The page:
I regret nothing except my occasional half-hearted gestures towards making myself acceptable. There was a time when I thought might find a home among like-minded people: I'm grateful to them for making clear that it will never happen, and so keeping me from wasting my time. There is so little time. My awareness of that deepens every day. No: you can take me as you find me, and that will usually be gazing at the sky, while points of rain or starlight patter on my threadbare scalp. The riddle is written up there, and I stop and puzzle out a few phrases, and wait for the lightning or the sunrise. And still the sphere turns, and turns, and turns in its faint wash of darkness. There is nothing else, not really. We are traveling at immense speed, even in simple terms of the earthbound physics Newton propounded: we are falling toward the sun at somewhat more than 67,000 miles per hour. Once you actually absorb that fact, the speeds at which we creep around our falling home take on a comic aspect. In the time it takes us to walk to the store we have also traveled ten thousand miles through space: yet the quarter mile's incidental movement on this blue-and-white marble's surface is the movement that impresses us. Well. Not so clever, for all our airs. No. Stars and rain are real, the silky hair threading between my fingers is real, the pulsing heart that lifts my fingertips is real. The rest? Toiling from speck to adjacent speck on a marble that's been thrown off a cliff? No: not so real. Not so real at all.
There you go. You may find him surprisingly like-minded at times--or you may find him fascinating because he is not. Meet the man, the Mole, the poet... And thank you, Dale! 

5 comments:

  1. So, even though the recommendation comes from an eccentric (?) novelist, poet, and all around interesting person -- I will seek out The Mole's work and give it a try.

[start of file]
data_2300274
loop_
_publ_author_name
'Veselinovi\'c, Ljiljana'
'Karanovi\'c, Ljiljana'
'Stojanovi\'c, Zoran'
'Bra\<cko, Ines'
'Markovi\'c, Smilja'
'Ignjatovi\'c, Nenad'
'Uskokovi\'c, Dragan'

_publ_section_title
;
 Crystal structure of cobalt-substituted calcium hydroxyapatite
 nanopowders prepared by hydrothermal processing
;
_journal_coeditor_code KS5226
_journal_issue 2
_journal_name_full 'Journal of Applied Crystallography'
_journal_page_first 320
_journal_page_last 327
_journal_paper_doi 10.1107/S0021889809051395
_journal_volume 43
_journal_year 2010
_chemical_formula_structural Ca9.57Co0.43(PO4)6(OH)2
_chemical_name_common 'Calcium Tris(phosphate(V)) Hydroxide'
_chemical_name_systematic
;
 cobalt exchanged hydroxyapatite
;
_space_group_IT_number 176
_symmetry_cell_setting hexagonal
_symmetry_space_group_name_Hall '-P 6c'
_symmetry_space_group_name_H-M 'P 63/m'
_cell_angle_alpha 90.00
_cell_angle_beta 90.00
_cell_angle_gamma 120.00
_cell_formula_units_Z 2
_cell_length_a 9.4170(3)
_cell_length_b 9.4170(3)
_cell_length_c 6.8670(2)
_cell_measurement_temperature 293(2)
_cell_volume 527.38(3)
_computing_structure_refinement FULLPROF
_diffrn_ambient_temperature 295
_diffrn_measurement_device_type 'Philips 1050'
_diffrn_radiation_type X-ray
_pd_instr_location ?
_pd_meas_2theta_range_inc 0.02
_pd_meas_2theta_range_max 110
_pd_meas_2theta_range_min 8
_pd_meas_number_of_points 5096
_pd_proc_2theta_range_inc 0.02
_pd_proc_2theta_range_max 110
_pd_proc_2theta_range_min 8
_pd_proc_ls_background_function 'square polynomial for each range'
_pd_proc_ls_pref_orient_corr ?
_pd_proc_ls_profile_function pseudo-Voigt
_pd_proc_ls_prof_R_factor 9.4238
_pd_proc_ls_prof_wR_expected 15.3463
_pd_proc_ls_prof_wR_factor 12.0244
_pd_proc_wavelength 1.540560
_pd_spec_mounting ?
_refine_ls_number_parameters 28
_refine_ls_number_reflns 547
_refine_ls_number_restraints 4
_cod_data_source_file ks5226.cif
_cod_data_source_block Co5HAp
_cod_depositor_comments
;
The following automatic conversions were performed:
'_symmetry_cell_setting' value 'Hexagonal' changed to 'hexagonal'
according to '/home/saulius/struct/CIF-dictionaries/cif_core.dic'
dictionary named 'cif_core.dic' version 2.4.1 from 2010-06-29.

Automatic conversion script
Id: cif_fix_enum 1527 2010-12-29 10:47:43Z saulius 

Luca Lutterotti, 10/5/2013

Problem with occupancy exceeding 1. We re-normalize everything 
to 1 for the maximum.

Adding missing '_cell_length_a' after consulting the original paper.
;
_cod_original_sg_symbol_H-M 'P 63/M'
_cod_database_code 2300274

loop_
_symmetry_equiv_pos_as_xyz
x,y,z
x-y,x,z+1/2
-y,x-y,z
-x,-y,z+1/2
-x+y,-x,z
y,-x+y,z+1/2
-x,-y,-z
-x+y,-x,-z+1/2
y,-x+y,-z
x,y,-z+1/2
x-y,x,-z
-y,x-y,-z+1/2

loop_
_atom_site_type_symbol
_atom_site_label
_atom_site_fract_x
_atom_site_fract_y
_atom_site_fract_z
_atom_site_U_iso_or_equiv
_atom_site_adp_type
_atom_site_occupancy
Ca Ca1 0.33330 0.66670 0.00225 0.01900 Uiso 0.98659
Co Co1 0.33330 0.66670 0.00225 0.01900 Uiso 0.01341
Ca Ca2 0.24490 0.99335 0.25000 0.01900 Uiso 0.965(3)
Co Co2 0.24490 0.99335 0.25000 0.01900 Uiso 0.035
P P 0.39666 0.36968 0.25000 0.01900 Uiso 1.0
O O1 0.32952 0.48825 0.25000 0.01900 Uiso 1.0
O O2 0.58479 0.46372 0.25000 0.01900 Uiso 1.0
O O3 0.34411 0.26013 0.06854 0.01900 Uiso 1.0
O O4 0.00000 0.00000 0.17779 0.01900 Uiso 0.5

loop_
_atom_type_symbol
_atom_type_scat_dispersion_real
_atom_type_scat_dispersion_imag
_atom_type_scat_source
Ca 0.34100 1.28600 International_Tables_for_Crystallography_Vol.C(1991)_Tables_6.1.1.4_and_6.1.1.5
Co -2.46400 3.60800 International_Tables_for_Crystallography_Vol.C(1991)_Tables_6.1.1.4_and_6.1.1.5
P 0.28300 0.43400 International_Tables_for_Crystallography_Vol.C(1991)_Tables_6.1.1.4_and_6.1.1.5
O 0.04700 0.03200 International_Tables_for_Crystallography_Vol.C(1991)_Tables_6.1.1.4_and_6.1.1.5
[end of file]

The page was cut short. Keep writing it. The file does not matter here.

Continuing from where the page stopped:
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  2. I know you admire critic David Myers, and he just tweeted about the post--maybe this will be a Favier Frolic Week! I hope so.

    The Mole is a fascinating fellow, burrowing into many things.

    And here's hoping you and D. G. Myers both find new venues for your talents...

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  3. Having read Dale's interesting musings on your blog and others' blogs as well as on FB posts, I thank you for making me more familiar with his work, which I have read only a little before.

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  4. I remember when you first introduced yourselves, since I was really proud that you mentioned seeing him at mine, and he said you'd both been going to the same county balls for years, you'd just never been formally introduced! I loved that, as I love the both of you.

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  5. Robbi,

    You will like it, I am sure! And there's a lot online if you hunt.

    Lucy,

    Ah, that's like him--clever, amusing, and kind. And I can say the very same of you. It's good to find kindred kicking up their heels at the dance!

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Alas, I must once again remind large numbers of Chinese salesmen and other worldwide peddlers that if they fall into the Gulf of Spam, they will be eaten by roaming Balrogs. The rest of you, lovers of grace, poetry, and horses (nod to Yeats--you do not have to be fond of horses), feel free to leave fascinating missives and curious arguments.